Accordingly, the titular event in The Death of Donna Whalen becomes the catalyst for exploring the conditions under which such a crime takes place. The novel’s real revelation is that the murder doesn’t upend daily life for the community so much as hyperbolize it. The people who move in Donna and Sheldon’s circle are already well acquainted with gossip and mutual suspicion. Even before the murder, characters engage in informal social policing, from Donna, who surreptitiously tapes Sheldon’s rants at her, to the local Wendy’s drive-through operator who leans over to smell customers’ breath and calls the cops if he detects alcohol.


Moreover, characters bully and lie to each other well before detectives’ questions seemingly prompt some of them to start fabricating stories and intimidating witnesses. The characters’ earlier, everyday mistruths and threats are of the sort many people might expect to get away with: misleading a partner about when exactly you headed home for the night; saying you feel like you could kill someone. The inspection of such remarks in a murder case, though, casts them in a different light and provides a certain thrill for readers by playing on our fear that even words spoken privately, in the heat of a moment, can and will be used against us.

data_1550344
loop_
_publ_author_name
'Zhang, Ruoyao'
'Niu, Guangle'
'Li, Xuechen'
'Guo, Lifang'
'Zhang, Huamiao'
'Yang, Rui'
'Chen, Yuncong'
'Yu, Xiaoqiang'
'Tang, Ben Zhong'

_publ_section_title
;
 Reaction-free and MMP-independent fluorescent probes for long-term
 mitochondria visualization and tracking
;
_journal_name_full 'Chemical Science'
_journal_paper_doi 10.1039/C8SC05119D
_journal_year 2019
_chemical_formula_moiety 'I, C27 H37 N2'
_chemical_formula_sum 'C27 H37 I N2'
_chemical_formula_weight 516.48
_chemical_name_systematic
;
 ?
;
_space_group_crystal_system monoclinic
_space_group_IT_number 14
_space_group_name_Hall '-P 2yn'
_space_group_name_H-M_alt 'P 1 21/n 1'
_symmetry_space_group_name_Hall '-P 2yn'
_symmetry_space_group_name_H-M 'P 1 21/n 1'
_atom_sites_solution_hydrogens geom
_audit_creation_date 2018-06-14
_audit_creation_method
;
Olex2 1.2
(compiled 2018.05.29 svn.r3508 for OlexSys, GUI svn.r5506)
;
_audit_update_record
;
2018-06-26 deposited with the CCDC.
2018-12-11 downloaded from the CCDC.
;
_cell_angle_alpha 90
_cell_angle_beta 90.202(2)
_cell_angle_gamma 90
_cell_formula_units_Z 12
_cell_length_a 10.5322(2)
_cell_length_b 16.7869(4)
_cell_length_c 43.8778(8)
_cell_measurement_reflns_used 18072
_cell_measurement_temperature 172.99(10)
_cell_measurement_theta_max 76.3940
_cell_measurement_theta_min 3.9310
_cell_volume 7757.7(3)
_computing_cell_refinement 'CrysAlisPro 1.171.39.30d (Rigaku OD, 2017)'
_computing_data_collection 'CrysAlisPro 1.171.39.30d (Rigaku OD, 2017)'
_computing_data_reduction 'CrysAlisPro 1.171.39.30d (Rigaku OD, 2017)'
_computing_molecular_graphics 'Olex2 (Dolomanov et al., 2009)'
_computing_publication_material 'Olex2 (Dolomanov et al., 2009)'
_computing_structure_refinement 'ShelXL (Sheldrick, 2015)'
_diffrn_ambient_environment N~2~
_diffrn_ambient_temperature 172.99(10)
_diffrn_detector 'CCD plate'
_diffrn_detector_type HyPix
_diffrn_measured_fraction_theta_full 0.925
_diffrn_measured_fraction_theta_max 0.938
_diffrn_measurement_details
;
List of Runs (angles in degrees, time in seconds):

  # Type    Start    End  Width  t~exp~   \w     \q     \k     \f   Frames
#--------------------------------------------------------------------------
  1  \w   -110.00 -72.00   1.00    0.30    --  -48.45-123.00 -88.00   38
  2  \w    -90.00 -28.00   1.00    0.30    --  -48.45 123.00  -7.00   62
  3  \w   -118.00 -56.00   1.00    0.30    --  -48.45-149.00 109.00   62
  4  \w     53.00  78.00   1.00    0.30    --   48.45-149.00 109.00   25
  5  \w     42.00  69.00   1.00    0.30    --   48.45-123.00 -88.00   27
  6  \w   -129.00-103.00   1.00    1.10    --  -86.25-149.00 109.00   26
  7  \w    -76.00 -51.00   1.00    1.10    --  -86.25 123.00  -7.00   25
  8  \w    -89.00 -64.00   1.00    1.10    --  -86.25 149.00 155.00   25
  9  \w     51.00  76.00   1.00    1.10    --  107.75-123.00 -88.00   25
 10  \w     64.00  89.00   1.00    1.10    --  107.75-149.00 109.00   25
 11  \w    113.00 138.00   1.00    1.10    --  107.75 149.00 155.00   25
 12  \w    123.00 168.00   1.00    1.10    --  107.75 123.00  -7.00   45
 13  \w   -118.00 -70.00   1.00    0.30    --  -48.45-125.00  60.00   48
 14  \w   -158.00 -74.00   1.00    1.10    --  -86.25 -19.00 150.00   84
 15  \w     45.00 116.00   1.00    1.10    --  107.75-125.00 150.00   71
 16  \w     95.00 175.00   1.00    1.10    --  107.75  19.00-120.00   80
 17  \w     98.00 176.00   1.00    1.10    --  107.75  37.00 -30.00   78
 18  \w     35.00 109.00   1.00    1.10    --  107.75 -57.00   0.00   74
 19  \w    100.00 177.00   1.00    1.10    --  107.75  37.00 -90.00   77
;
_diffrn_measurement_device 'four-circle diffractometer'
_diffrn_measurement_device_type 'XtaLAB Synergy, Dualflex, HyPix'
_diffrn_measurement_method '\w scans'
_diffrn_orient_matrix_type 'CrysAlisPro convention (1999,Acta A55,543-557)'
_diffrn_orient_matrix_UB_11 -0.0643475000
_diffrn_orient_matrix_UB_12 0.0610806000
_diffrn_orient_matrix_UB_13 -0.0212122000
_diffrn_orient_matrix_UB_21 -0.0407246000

Such hyperbolization of quotidian anxieties is part of crime fiction’s appeal. We read it not only to enjoy the catharsis of justice served or to engage in playful ratiocination. We also want to hone our social skills of second-guessing people’s claims, identifying lies, turning others’ self-serving facts into self-betraying clues. We’re fascinated by the ways in which criminal investigations force into public those details of private life that are otherwise only obliquely glanced at, partially overheard. In crime fiction we confront the violence and chaos that can erupt in ordinary life or are already there, undocumented. We’re offered foils who act on our own taboo desires or dramatically counterpoint our venial transgressions. Reading about the suspects and accused, we imagine how we’d fare if we were under similar scrutiny, and we get to be glad we’re not the ones being interrogated.